Saturday, April 28, 2012

April 28

April 28 1843 Miss Barrett sends a long letter to an American magazine publisher, Cornelius Matthews, on a myriad of subjects:

"My dear Mr. Mathews,—In replying to your kind letter I send some more verse for Graham's, praying such demi-semi-gods as preside over contributors to magazines that I may not appear over-loquacious to my editor. Of course it is not intended to thrust three or four poems into one number. My pluralities go to you simply to 'bide your time,' and be used one by one as the opportunity is presented. In the meanwhile you have received, I hope, a short letter written to explain my unwillingness to apply, as you desired me at first, to Wiley and Putnam—an unwillingness justified by what you told me afterwards. I did not apply, nor have I applied, and I would rather not apply at all. Perhaps I shall hear from them presently. The pamphlet on International Copyright is welcome at a distance, but it has not come near me yet; and for all your kindness in relation to the prospective gift of your works I thank you again and earnestly. You are kind to me in many ways, and I would willingly know as much of your intellectual habits as you teach me of your genial feelings. This 'Pathfinder' (what an excellent name for an American journal!) I also owe to you, with the summing up of your performances in it, and with a notice of Mr. Browning's 'Blot on the Scutcheon,' which would make one poet furious (the 'infelix Talfourd') and another a little melancholy—namely, Mr. Browning himself. There is truth on both sides, but it seems to me hard truth on Browning. I do assure you I never saw him in my life—do not know him even by correspondence—and yet, whether through fellow-feeling for Eleusinian mysteries, or whether through the more generous motive of appreciation of his powers, I am very sensitive to the thousand and one stripes with which the assembly of critics doth expound its vocation over him, and the 'Athenaeum,' for instance, made me quite cross and misanthropical last week. The truth is—and the world should know the truth—it is easier to find a more faultless writer than a poet of equal genius. Don't let us fall into the category of the sons of Noah. Noah was once drunk, indeed, but once he built the ark.

In regard to critical papers of mine, I would willingly give myself up to you, seeing your good nature; but it is the truth that I never published any prose papers at all except the series on the Greek Christian poets and the other series on the English poets in the 'Athenaeum' of last year, and both of which you have probably seen. Afterwards I threw up my brief and went back to my poetry, in which I feel that I must do whatever I am equal to doing at all. That life is short and art long appears to us more true than usual when we lie all day long on a sofa and are as frightened of the east wind as if it were a tiger. Life is not only short, but uncertain, and art is not only long, but absorbing. What have I to do with writing 'scandal' (as Mr. Jones would say) upon my neighbour's work, when I have not finished my own? So I threw up my brief into Mr. Dilke's [publisher of the Athenaeum] hands, and went back to my verses. Whenever I print another volume you shall have it, if Messrs. Wiley and Putnam will convey it to you...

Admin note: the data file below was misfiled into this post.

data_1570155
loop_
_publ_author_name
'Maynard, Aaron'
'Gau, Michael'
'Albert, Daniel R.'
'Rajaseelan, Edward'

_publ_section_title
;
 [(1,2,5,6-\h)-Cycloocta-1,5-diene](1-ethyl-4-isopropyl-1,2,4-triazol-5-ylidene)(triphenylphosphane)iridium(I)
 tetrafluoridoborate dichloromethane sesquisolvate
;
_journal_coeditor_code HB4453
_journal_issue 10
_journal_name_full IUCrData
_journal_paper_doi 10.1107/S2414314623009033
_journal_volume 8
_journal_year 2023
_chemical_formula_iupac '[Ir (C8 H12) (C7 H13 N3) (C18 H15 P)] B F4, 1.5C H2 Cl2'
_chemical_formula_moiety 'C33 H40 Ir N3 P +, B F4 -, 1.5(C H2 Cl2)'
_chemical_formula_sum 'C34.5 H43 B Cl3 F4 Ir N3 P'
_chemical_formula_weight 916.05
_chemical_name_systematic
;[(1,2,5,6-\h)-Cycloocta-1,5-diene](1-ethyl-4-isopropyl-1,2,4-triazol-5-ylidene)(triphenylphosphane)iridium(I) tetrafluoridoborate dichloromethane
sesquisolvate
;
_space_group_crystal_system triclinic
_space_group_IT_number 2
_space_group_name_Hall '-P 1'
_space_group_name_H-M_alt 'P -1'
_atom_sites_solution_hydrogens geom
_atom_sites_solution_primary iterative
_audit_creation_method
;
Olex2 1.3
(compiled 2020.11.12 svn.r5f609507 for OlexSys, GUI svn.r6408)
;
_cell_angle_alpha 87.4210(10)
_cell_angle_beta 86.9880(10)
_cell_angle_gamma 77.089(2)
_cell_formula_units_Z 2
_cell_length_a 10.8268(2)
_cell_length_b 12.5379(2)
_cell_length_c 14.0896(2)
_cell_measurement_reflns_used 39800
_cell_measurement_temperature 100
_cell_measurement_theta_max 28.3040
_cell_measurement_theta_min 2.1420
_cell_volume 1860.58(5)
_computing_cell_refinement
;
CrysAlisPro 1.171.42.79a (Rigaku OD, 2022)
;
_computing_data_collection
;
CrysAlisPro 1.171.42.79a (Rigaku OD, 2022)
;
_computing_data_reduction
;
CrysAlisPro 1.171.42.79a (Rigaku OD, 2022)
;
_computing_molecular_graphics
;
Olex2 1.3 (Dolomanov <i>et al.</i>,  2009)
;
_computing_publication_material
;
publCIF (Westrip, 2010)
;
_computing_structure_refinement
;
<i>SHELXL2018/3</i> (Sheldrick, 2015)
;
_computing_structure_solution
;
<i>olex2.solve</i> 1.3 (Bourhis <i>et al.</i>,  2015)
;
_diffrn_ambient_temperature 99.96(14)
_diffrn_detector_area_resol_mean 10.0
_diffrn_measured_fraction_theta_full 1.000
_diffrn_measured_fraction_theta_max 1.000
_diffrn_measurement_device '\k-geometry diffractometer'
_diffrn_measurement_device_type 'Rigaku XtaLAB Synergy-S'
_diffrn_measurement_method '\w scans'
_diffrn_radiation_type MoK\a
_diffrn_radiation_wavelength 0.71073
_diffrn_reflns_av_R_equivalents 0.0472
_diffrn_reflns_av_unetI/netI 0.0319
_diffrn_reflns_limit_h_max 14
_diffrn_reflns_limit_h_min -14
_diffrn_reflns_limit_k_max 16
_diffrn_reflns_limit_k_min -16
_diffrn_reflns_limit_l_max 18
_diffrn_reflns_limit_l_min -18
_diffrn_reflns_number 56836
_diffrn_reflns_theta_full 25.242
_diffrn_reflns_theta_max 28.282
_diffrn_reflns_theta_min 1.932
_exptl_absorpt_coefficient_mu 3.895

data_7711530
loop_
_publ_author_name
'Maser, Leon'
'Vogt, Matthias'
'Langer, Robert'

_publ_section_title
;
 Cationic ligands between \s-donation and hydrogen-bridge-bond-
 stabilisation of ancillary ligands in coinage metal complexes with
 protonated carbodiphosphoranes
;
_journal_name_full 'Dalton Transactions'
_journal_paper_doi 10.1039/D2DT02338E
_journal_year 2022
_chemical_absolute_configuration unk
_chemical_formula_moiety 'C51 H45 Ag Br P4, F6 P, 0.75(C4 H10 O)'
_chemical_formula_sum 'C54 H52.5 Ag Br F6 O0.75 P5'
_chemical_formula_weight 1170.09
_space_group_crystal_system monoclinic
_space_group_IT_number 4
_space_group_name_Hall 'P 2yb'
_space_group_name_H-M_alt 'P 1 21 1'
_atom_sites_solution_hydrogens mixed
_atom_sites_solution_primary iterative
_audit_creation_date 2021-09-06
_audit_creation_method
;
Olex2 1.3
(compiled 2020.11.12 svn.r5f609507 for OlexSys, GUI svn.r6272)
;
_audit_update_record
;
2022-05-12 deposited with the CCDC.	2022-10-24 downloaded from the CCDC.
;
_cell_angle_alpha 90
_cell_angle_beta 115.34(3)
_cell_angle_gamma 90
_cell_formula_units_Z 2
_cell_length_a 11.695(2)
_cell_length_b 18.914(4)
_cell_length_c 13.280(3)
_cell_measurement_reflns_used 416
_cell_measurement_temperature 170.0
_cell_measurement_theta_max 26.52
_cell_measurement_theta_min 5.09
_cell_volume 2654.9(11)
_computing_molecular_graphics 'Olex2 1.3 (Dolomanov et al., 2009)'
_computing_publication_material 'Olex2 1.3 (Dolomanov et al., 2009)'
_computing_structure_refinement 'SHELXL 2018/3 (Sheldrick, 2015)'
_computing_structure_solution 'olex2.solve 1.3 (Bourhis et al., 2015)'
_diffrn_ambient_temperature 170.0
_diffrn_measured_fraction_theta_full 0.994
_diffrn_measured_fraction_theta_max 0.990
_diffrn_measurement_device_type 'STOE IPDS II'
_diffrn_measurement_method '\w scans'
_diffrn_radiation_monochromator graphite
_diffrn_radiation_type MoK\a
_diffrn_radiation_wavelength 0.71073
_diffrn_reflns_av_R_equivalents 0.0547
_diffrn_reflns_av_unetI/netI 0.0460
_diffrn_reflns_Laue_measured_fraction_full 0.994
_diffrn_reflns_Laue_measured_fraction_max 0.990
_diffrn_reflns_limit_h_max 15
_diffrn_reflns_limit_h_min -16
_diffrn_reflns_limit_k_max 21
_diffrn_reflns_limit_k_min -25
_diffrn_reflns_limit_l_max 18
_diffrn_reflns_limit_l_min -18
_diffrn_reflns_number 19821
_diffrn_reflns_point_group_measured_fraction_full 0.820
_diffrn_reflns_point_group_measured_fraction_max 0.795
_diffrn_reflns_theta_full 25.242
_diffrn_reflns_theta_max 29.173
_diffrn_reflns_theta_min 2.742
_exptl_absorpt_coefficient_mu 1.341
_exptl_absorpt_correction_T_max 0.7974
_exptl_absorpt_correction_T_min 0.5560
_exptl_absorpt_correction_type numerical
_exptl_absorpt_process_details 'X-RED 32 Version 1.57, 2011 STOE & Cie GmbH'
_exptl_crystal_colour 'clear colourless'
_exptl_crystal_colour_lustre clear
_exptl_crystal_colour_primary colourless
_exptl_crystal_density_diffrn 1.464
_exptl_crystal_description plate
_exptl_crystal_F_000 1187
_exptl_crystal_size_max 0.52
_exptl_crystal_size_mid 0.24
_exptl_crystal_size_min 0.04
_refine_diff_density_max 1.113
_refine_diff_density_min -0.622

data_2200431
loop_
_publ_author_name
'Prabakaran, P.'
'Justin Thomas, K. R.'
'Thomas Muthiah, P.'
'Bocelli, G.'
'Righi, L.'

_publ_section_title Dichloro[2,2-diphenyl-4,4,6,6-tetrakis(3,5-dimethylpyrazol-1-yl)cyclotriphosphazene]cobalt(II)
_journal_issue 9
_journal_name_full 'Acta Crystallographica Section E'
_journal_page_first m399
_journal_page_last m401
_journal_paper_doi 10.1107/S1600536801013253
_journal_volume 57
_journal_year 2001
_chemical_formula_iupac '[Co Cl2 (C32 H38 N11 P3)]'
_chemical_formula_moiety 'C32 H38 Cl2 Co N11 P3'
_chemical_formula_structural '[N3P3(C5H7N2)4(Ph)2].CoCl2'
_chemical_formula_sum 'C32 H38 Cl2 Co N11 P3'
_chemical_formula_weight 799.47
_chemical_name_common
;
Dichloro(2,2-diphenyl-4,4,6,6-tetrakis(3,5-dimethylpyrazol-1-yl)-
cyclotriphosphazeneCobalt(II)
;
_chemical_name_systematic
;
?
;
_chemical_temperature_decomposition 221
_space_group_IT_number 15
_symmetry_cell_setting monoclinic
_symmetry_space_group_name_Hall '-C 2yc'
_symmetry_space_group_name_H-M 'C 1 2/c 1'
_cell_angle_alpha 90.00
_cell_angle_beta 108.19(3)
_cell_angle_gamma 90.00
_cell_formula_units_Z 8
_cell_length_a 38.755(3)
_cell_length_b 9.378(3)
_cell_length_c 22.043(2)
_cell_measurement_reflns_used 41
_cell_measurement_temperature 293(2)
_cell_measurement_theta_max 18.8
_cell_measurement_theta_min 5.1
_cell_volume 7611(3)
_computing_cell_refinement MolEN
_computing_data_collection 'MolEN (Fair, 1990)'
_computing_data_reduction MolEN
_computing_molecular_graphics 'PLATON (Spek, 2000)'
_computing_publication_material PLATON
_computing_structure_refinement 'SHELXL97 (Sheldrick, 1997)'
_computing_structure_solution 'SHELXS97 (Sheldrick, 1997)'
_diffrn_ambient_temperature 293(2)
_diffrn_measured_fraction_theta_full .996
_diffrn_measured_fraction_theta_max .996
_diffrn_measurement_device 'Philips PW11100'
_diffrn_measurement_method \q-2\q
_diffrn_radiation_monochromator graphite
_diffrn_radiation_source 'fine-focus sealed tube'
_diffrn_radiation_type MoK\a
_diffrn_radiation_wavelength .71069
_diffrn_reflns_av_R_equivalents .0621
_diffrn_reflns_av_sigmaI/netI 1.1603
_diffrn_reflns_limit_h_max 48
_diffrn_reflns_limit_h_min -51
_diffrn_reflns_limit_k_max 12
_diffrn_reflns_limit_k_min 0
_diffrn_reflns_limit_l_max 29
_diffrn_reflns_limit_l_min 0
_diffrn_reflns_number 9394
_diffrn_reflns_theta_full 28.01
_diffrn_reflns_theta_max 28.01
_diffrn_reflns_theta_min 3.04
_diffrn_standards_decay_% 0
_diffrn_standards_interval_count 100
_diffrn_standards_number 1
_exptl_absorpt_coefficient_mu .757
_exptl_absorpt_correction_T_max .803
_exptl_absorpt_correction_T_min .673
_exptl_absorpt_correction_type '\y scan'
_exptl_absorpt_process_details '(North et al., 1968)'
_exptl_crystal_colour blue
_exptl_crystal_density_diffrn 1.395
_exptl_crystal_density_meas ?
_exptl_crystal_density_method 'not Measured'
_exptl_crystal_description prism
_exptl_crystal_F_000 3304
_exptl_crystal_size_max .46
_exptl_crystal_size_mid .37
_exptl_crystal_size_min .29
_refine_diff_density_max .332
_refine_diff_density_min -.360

And so, you made merry with my scorn of my 'Prometheus.' Believe me—believe me absolutely—I did not strike that others might spare, but from an earnest remorse. When you know me better, you will know, I hope, that I am true, whether right or wrong, and you know already that I am right in this thing, the only merit of the translation being its closeness. Can I be of any use to you, dear Mr. Mathews? When I can, make use of me. You surprise and disappoint me in your sketch of the Boston poet, for the letter he wrote to me struck me as frank and honest. I wonder if he made any use of the verses I sent him; and I wonder what I sent him—for I never made a note of it, through negligence, and have quite forgotten."

What a great letter. I find this letter fascinating because it shows her as a business woman, writing as an equal to a man, proffering her poems for sale, offering to be of help to the publisher, explaining her point of view on poetry and poets, her dislike of reviewing other writers and explaining her disdain for her own translation of 'Prometheus', etc. Of course her defense of Browning, two years prior to their first letter, shows that she was totally immersed in the contemporary poetry scene. This is but an excerpt of the letter, she also discusses the merits of the English penny post and the relative merit of international copyright laws, which were practically non existent at this time. Go here to read the whole letter.

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